Resources

 

Avoiding On-line Fraud

 
  • Know who you're dealing with. If the seller or charity is unfamiliar, check with your state or local consumer protection agency and the Better Business Bureau. Some Web sites have feedback forums, which can provide useful information about other people's experiences with particular sellers. Get the physical address and phone number in case there is a problem later.

  • Look for information about how complaints are handled. It can be difficult to resolve complaints, especially if the seller or charity is located in another country. Look on the Web site for information about programs the company or organization participates in that require it to meet standards for reliability and help to handle disputes.

  • Be aware that no complaints is no guarantee. Fraudulent operators open and close quickly, so the fact that no one has made a complaint yet doesn't mean that the seller or charity is legitimate. You still need to look for other danger signs of fraud.

  • Don't believe promises of easy money. If someone claims that you can earn money with little or no work, get a loan or credit card even if you have bad credit, or make money on an investment with little or no risk, it's probably a scam.

  • Resist pressure. Legitimate companies and charities will be happy to give you time to make a decision. It's probably a scam if they demand that you act immediately or won't take "No" for an answer.

  • Think twice before entering contests operated by unfamiliar companies.Fraudulent marketers sometimes use contest entry forms to identify potential victims.

  • Be cautious about unsolicited emails. They are often fraudulent. If you are familiar with the company or charity that sent you the email and you don't want to receive further messages, send a reply asking to be removed from the email list. However, responding to unknown senders may simply verify that yours is a working email address and result in even more unwanted messages from strangers. The best approach may simply be to delete the email.

  • Beware of imposters. Someone might send you an email pretending to be connected with a business or charity, or create a Web site that looks just like that of a well-known company or charitable organization. If you're not sure that you're dealing with the real thing, find another way to contact the legitimate business or charity and ask.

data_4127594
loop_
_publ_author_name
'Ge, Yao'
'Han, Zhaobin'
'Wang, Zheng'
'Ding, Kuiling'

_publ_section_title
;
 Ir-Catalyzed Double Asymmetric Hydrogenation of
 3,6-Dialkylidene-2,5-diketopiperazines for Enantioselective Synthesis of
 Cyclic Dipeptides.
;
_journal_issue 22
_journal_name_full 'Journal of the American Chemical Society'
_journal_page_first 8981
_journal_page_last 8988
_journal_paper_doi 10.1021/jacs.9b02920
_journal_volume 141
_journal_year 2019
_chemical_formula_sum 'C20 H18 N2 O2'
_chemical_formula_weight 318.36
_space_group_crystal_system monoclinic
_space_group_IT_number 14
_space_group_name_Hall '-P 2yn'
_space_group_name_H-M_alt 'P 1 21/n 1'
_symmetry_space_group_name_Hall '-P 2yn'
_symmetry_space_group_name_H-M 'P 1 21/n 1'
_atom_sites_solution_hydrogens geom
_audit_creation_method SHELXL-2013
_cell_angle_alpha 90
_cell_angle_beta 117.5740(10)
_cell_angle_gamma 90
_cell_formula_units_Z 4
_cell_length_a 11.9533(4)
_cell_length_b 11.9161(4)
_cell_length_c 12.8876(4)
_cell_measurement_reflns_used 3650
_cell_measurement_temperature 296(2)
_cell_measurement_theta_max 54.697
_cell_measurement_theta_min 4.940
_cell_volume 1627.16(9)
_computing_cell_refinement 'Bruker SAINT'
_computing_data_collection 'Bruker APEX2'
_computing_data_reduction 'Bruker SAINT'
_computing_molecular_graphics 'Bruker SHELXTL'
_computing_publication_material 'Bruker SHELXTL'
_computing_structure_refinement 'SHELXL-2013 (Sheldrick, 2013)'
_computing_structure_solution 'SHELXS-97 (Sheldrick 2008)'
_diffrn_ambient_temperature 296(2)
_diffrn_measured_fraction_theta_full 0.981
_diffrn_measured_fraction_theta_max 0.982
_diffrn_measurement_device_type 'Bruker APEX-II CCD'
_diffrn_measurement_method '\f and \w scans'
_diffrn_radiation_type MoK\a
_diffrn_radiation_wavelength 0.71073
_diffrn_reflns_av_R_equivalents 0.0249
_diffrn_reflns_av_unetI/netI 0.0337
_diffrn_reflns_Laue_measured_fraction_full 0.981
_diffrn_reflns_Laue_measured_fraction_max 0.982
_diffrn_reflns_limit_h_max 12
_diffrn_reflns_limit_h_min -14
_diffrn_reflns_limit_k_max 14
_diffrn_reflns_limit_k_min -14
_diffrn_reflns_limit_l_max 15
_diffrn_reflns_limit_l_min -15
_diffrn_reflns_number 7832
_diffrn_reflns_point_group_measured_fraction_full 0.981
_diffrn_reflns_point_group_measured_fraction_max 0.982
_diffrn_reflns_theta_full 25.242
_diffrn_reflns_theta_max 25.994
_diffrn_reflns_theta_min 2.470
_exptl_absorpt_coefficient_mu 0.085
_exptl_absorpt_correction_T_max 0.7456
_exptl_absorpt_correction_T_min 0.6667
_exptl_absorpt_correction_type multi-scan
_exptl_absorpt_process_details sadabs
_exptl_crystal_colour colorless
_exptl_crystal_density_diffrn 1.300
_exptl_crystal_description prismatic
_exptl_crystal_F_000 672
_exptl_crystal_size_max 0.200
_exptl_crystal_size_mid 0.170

• Guard your personal information. Don't provide your credit card or bank account number unless you are actually paying for something. Your social security number should not be necessary unless you are applying for credit. Be especially suspicious if someone claiming to be from a company with whom you have an account asks for information that the business already has.

  • Beware of "dangerous downloads." In downloading programs to see pictures, hear music, play games, etc., you could download a virus that wipes out your computer files or connects your modem to a foreign telephone number, resulting in expensive phone charges. Only download programs from Web sites you know and trust. Read all user agreements carefully.

 

Identity Theft

 

Identity theft occurs when a someone obtains your personal information and uses it to obtain credit cards or loans, steal money form your bank accounts, rent apartments and commit other crimes — all using your identity. These acts can damage your credit, leave you with unwanted bills and cause you countless hours and frustration to clear your name.

If you're a victim of identity theft or account fraud, you should notify your bank(s) immediately. If your account(s) is with American Savings Bank contact one of our customer service representative immediately. We will work with you to make appropriate corrections of unauthorized transactions in your accounts and to correct any incorrect reports submitted by American Savings Bank to credit bureaus, and will attempt to help protect you from any future identity theft or account fraud.

We also suggest that you immediately:

  • Call the fraud departments of all three credit bureaus. Ask them to put a "fraud alert" on your credti file. This tells creditors to call you before they open any more accounts in your name.
    - Equifax 1-800-525-6285
    - Experian 1-888-397-3742
    - TransUnion 1-800-680-7289
  • File a police report. Even if the police can't catch the identity thief, having a police report can help you in clearing up your credit records later on.
  • File a complaint with the Federal Trade Commission (FTC). Call the FTC's identity theft hotline toll-free at 1 (877) IDTHEFT (438-4338). The hotline is staffed by counselors trained to help victims and take their complaints. You may also file a complaint online at www.consumer.gov/idtheft.
  • Complete the identity theft affidavit, which will assist you in reporting to many companies that a new account has been open in your name. To download a copy of the identity theft affidavit, visit: www.ftc.gov/bcp/edu/resources/forms/affidavit.pdf.

 

 

MasterCard Registration

 

Please below use the link below to register for the MasterCard Secure Code

Click Here

 

Shop Safe

 
  • Understand the offer. A legitimate seller will give you all the details about the products or services, the total price, the delivery time, the refund and cancellation policies, and the terms of any warranty.

  • Pay the safest way. Credit cards are the safest way to pay for online purchases because you can dispute the charges if you never get the goods or services or the offer was misrepresented. Federal law limits your liability to $50 if someone makes unauthorized charges to your account, and most credit card issuers will remove them completely if you report the problem promptly. There are new technologies, such as "substitute" credit card numbers and password programs, that can offer extra measures of protection from someone else using your credit card.